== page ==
If a look at the 2017 election results didn’t persuade you that Andreassen occupies a very special place in the Saugerties political world, it should have. Four candidates contested two seats: Andreassen got 4302 votes. John Schoonmaker 2302, Don Tucker 2260, and Vince Altieri 2102.
Running as a Democrat with Conservative support, Andreassen would have been expected to do well. Coming close to securing double the votes of each of the other candidates was impressive indeed. He was the leading vote-getter in eleven of the town’s 16 electoral districts, coming in second to Republican Altieri in four districts and tied with Schoonmaker for the lead in one.
You might imagine such a well-known Saugerties personality attending every civic event and shaking every hand. You wouldn’t be entirely wrong, but you’d be missing a lot if you thought of Andreassen only in that perspective. To balance that vision, you might ask him to put you on his email list (if you aren’t on it already). The photographs he takes from the bow of his kayak of local waterways feature placid creekways and choppy rivers. What you see suggests experiences as solitary as the rest of his life seems social. Kayaking may be the least obtrusive way to traverse the water.
Members of the Malden Yacht Club, a kayaking group to which Andreassen has belonged for 18 years, meet early each Sunday to paddle on the Esopus and the Hudson. They paddle together, quietly, down the river. They call themselves The Greatest Club that Never Existed. Their coat of arms, honoring their meeting spot near the Malden water treatment plant, displays an outhouse backed by crossed paddles.
“It’s very spiritual, [but there’s also] the camaraderie,” explained Pat Wood, a longstanding member of the group over a traditional breakfast at the Andreassens’ rambling 4300-square-foot home in Malden. “Most people go out there and everyone is relaxed, There’s no anger or politics. You might get mad at the wind if it turns your boat around, but for the most part it’s all stress-free. The great equalizer is the Hudson River, especially in the winds. You need each other. We’ve all been blown out of the boats — we’ve all had funny experiences of getting back in or not or whatever.”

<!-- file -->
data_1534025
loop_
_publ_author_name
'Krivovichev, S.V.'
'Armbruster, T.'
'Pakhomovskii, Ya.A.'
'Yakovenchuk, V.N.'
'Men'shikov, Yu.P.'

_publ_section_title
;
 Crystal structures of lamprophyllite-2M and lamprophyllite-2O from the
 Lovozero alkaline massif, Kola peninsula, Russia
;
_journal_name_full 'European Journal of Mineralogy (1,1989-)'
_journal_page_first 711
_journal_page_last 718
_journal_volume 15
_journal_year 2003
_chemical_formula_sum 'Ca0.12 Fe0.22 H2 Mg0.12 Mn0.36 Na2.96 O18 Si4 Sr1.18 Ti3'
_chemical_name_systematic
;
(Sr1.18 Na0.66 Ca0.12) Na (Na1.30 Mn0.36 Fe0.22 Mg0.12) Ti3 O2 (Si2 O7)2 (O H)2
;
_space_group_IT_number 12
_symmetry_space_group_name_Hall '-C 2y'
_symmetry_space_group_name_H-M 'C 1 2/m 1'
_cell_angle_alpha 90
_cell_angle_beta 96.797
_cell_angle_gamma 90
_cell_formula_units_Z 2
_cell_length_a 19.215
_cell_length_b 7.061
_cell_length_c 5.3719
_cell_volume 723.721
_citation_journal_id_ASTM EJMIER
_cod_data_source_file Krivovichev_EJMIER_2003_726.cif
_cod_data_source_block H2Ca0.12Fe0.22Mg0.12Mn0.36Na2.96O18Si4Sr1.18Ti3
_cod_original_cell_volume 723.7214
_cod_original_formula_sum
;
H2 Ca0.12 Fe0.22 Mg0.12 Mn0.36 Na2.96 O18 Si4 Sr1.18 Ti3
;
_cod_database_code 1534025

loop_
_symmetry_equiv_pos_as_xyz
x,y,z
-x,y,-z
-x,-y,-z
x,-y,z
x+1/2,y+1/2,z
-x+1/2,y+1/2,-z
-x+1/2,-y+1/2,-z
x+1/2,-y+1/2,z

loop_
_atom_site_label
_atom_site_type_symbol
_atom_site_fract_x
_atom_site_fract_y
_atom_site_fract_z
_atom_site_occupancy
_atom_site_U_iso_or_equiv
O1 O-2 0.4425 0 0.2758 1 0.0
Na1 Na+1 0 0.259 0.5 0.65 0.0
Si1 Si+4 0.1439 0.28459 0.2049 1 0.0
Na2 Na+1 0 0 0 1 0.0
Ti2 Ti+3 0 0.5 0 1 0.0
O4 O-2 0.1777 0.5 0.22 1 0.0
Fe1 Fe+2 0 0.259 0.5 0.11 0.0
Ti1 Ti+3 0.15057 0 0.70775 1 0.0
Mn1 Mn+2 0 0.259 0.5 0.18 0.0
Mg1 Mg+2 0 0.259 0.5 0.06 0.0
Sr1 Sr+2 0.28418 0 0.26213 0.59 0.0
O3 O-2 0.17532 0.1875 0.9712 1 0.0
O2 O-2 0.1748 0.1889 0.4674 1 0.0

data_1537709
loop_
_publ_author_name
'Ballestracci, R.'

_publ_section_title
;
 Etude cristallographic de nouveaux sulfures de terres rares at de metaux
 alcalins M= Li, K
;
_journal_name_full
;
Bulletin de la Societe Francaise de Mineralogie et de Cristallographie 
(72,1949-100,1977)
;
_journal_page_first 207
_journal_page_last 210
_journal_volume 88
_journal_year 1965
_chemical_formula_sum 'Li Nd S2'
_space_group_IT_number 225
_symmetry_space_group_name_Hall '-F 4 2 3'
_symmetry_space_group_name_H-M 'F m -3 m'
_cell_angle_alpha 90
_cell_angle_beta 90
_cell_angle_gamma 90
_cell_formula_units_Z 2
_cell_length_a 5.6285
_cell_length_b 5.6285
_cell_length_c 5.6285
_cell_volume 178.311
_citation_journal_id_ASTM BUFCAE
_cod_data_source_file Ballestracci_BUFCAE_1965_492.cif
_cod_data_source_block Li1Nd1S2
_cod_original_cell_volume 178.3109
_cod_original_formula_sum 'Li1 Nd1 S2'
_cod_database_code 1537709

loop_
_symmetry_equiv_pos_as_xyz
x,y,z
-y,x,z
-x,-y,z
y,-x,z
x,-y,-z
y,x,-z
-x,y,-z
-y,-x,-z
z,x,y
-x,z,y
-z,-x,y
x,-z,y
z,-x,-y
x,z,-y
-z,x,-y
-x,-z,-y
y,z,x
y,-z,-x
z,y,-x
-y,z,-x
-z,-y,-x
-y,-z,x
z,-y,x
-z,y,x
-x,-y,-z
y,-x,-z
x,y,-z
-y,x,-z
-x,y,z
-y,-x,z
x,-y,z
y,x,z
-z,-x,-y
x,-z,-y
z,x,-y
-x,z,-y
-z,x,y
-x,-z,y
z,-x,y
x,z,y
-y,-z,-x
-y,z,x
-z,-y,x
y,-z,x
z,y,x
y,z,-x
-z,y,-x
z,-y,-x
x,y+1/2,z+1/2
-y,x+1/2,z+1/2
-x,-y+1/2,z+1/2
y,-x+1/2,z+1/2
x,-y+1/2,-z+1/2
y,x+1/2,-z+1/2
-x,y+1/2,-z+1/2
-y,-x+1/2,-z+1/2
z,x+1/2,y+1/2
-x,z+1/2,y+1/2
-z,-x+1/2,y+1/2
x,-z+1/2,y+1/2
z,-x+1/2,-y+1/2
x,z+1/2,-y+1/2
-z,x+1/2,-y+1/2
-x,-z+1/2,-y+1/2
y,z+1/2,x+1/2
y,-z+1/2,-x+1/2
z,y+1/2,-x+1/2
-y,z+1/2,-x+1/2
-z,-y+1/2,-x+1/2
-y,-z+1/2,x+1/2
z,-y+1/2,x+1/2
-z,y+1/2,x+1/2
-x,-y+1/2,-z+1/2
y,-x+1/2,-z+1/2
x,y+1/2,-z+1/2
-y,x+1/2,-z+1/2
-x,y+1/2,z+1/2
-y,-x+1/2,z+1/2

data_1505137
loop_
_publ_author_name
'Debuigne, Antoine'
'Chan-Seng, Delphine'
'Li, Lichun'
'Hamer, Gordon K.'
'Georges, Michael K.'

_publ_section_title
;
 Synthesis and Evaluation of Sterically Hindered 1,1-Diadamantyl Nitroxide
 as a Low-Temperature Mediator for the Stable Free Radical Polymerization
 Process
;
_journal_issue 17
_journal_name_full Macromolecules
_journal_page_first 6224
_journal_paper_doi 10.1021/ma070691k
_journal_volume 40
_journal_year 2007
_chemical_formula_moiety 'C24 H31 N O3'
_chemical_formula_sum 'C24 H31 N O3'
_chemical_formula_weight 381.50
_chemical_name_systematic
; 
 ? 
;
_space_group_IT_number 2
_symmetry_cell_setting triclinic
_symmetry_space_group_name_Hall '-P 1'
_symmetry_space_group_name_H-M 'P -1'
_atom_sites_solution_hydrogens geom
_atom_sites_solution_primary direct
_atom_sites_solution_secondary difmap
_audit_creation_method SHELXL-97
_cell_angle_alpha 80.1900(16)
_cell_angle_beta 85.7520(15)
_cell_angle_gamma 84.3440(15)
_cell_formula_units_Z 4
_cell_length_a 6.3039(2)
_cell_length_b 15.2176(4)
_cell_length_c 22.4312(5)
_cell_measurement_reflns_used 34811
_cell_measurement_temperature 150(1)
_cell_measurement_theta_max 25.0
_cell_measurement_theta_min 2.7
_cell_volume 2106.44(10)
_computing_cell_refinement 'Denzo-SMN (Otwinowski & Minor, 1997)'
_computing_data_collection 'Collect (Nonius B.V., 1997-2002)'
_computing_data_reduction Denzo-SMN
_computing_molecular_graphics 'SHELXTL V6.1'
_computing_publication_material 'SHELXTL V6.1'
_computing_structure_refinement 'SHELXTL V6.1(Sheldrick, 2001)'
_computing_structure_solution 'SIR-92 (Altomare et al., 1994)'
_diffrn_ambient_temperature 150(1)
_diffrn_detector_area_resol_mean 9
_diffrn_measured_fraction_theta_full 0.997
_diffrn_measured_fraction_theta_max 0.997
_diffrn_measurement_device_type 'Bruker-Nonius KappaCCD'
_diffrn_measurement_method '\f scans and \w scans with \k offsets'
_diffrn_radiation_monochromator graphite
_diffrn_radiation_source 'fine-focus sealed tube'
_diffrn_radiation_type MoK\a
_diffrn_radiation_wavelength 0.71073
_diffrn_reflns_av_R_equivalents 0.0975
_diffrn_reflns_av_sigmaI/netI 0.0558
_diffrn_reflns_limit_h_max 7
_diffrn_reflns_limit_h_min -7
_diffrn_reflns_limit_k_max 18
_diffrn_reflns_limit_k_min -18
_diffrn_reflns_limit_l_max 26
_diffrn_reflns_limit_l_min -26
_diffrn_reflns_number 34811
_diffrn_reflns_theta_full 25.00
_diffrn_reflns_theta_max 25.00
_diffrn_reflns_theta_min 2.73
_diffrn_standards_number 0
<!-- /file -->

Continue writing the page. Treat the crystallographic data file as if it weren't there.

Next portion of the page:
The vignettes the group has amassed described seem ordinary: sprigs of vegetation reminiscent of masts, a perfect black devil’s head on an ice floe the size of a table. going down like the captain of a sinking ship. And yet, despite the whimsy of the stories accrued over two decades of kayaking, the group exudes a sense of fierce dedication.
The damaging winds and thick fog one Sunday morning warranted a weather advisory. The group convened at Malden Mini Park per usual to don drysuits and push off into the chilly Esopus. Though I’d had to correct my steering wheel to account for the high-speed winds on the way to the Andreassen house, the kayakers described the day’s paddle nonchalantly. These are not fair-weather kayakers.
“The river was very calm,” said Ken Kleinberg, who was married outside the Saugerties Lighthouse in 2014, as kayakers from the group paddled to the venue by water while officiant Claudia Andreassen walked there in pink polka-dotted rain boots. “It was a little foggy, there were eagles out, a little bit of ice floating in the water, the tide was really moving out.”
At Halloween, the paddlers load small gourds in their boats for their annual Pumpkin Paddle. On Cinco de Mayo they hold a barbecue, and many of their paddles end with craft beers and mimosas. Although they have banded together on Sundays in the past four years, the core group used to meet three times per week.
Each time, an email list of about fifty people get a cache of photos from Andreassen: groups of kayakers bandied together, mountain landscapes, water dappled in various stages of light. At one point, longstanding member Ed Strohshal documented the group misadventures on their since-neglected website. These include a rescue of a sailor whose boat had gone aground in the Hudson, a trip a Lake Champlain, the adventures of members with bestowed nicknames like Bullwinkle, Bonehead and The Bad Idea Guy.
“We solve some problems out there,” said Andreassen, who comes back to shore a father, a husband, a professional musician, a certified building inspector, a town councilman, a county Industrial Development Agency member, and a dedicated advocate for the town where he was born. “By the time we’re back, the problems or the world are all gone.”